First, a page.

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The Renegade Idealist

By Larrybob (larrybob@io.com)


May 9 2003


Out of Michigan: MC5 and John Sinclair

The MC5 were a rock band from Michigan which formed in the late 1960s and lasted through the early 1970s.

My first exposure to the MC5 was a copy of their first album, Kick out the Jams. I bought it secondhand on vinyl sometime while I still lived in Minnesota in the late 1980s. I probably knew to buy it because of mentions of the band in Forced Exposure magazine, a Lester Bangs-influenced publication that covered the noisy non-commercial music of the 1980s. My copy of the album was of course the expurgated version where "brothers and sisters" replaces the key word in the spoken intro phrase "Kick out the jams, motherfuckers." I once made an answering-machine message where I used the spoken intro as background and then came on to say that I was on tour with the MC5.

Now I'm lucky enough to know Ken Kelley. Ken grew up in Ann Arbor, Michigan, and lived in the same house with the MC5 and their manager, John Sinclair. When I called up Ken to let him know that the San Francisco International Film Festival included screenings of a new documentary about the MC5, he insisted that we had to get tickets for the first screening.

The MC5 documentary showed in the Castro Theater -- while that venue is not in mint condition, at least it doesn't have gaping holes in the roof and plaster hanging off the wall like Detroit's Grande Ballroom. That's the site where the MC5 recorded their first album, and also where they played their last show. The film starts with footage shot inside the ruins of the Grande.

The documentary features amazing footage of the band in action, including government surveillance film of them playing outside on the occasion of the Chicago democratic convention, and some great black-and-white video with synched sound of an outdoor performance. There was even a shot of the newspaper Ken published at the time, the Ann Arbor Argus, which printed an ad saying "Fuck Hudsons" after the department store refused to carry the MC5's album.

The interviews focus on the band members and people in their immediate circle, such as Sinclair and the women who were wives of the band members. Even the two band members who are no longer alive, Fred Smith and Rob Tyner, are featured talking about the band, thanks to archival interviews.

In the post-film question-and-answer session, the filmmakers promised much bonus DVD material, including more live footage of the band and tribute interviews with various other bands who are fans of the MC5. They also brought MC5 poster artist Gary Grimshaw to the stage and acknowledged the presence of Rob Tyner's widow.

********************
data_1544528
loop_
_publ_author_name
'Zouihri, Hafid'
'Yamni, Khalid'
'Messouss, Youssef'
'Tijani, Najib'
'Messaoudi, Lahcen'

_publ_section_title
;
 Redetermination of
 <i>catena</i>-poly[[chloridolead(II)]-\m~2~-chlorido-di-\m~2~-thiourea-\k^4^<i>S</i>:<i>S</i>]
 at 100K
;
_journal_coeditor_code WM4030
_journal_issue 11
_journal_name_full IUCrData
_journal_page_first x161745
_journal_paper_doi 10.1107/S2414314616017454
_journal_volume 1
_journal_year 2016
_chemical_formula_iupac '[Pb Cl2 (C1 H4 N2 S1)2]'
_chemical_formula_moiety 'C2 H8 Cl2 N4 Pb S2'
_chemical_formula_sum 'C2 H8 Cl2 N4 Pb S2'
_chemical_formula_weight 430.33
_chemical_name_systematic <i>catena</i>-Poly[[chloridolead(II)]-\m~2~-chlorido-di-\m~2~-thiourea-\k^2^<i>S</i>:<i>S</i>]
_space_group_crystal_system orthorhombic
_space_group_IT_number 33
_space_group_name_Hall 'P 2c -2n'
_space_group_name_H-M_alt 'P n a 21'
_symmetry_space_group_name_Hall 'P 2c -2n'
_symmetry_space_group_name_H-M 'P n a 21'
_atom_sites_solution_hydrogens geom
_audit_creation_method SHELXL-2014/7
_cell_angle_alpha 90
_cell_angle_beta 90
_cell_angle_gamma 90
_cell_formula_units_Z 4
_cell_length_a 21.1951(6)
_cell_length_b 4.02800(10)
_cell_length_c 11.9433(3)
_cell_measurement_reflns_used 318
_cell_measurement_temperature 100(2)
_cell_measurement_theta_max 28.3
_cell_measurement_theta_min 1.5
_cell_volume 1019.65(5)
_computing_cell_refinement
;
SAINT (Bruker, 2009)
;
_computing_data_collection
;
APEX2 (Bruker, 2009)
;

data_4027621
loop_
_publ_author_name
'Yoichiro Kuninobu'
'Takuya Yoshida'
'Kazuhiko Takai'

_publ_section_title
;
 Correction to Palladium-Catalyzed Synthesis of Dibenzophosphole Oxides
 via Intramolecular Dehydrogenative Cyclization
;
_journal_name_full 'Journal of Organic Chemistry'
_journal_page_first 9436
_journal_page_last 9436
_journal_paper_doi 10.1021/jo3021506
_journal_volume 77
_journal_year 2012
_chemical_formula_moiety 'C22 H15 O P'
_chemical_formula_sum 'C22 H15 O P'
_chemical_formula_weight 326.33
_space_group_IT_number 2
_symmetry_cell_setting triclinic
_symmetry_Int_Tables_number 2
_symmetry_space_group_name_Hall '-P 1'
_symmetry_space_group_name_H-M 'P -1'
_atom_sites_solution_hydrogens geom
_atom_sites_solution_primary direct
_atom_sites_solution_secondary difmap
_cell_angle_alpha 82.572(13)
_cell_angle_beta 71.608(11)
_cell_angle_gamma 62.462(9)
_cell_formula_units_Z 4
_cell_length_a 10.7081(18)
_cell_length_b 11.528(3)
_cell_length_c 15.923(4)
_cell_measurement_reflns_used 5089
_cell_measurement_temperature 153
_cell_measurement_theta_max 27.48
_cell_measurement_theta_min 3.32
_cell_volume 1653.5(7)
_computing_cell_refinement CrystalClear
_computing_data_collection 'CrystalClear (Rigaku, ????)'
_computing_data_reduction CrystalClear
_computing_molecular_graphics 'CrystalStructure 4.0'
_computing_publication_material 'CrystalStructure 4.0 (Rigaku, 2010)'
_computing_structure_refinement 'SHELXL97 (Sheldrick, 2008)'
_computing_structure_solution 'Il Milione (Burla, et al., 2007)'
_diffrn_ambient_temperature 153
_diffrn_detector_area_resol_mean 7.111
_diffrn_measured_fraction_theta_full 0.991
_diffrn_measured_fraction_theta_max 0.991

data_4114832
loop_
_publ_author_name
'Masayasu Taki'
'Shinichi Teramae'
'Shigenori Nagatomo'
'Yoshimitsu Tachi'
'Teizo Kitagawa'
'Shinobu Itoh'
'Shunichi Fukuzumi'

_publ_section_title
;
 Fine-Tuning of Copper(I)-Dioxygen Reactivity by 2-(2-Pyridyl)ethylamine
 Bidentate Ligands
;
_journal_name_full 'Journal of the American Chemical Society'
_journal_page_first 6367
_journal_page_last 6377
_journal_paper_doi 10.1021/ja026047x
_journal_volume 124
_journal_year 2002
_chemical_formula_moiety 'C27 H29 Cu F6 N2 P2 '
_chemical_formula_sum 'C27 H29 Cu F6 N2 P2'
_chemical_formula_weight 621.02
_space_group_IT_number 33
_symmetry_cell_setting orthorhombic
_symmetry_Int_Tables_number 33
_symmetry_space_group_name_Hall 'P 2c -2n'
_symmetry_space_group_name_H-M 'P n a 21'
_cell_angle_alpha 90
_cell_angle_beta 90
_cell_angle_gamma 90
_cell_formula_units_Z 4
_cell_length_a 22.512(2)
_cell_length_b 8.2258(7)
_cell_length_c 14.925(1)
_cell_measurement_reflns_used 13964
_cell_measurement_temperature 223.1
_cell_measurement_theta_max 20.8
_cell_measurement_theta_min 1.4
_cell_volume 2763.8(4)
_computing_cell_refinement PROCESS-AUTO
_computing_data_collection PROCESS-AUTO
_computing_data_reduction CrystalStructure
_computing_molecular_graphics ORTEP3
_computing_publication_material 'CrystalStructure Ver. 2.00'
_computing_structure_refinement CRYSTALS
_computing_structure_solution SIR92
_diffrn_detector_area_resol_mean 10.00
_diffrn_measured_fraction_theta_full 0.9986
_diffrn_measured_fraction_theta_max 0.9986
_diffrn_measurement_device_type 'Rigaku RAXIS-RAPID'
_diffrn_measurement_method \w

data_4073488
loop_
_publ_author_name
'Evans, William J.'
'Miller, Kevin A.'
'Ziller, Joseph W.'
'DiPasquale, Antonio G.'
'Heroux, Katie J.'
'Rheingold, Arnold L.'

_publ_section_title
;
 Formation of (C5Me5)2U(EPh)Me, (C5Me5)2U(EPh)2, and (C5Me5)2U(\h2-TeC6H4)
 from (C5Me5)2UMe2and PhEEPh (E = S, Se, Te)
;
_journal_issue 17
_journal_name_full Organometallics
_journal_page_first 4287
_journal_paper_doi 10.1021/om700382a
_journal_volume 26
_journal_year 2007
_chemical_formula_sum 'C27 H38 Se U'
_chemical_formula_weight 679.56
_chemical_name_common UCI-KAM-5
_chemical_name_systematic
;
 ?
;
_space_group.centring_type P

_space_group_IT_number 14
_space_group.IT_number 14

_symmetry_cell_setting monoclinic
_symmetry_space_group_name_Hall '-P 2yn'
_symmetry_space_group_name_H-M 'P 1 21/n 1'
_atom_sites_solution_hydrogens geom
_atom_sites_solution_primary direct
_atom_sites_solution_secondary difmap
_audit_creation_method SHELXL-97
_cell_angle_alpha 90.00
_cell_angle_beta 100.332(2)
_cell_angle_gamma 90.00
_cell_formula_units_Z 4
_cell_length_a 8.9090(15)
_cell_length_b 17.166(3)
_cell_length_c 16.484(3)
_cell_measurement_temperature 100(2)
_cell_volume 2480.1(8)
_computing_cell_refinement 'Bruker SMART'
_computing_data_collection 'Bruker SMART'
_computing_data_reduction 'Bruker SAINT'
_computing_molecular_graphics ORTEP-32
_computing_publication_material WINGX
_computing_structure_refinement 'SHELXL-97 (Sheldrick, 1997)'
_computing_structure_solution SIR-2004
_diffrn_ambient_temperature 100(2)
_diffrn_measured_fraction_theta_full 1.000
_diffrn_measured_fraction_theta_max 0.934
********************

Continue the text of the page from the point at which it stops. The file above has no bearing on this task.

When former MC5 manager John Sinclair was in San Francisco a few months ago, I got to hang out with him and Ken. We went to his performance with his band, the Blues Scholars, at Slim's. Sinclair recited his tales of blues musicians over the backing of the band.

After an in-store appearance at Open Mind Music, we went back to the place where Sinclair was staying and watched a rough cut on video of the documentary about him that's still a work in progress. It's being put together by Steve Gebhardt, who also directed Ladies and Gentlemen, the Rolling Stones. Gebhardt has been working on the film for years. Ken and I are probably the only people who have seen both this documentary and the one about the MC5.

These days Sinclair lives in New Orleans. He left Michigan a few years ago and has adapted to his new hometown, becoming a popular DJ on WWOZ; he'd also had a radio show in Michigan, as well as working on publishing projects.

The documentary covers all periods of Sinclair's life, from his days with Trans-Love Energies, the MC5, and the White Panthers in Michigan, to his current time in New Orleans. There's live footage of him performing with his band. And there's his visit to Amsterdam to judge their pot olympics. The film cuts together footage from different times, and Sinclair's appearance changes markedly -- his hair and beard seem to expand and contract from cut to cut. It's almost like there are three narratives going on -- the history of Sinclair's time in Michigan, his stories of blues musicians, and his other activities such as the festival in Amsterdam.

There's so much to Sinclair's life that it's no wonder that finding a framework for all this material is difficult, with his arrest and imprisonment for marijuana possession, the benefit concert featuring Lennon and Ono, and so on. The documentary still is awaiting completion and clearance for music and footage. It's still a work in progress, so this should by no means be considered a review. But a completed version of the documentary is well worth anticipating.

The MC5 film is more straightforward in its chronology, starting out with band on the local circuit, to its signing with Electra, getting dropped, getting signed to Atlantic, touring Europe, drug problems, losing members, and finally breaking up. They played one last show together with the original members, but the magic was gone and guitarist Wayne Kramer left before the show was over.

There is relatively little overlap between the two films. There's only a little live footage of the band that's repeated, and there is a lot of information in each film that's not available in the other. Hopefully the MC5 film will get a commercial release and the Sinclair documentary will be completed soon, so that a wider audience can see these testimonials to the powers that came from Michigan at that crucial time.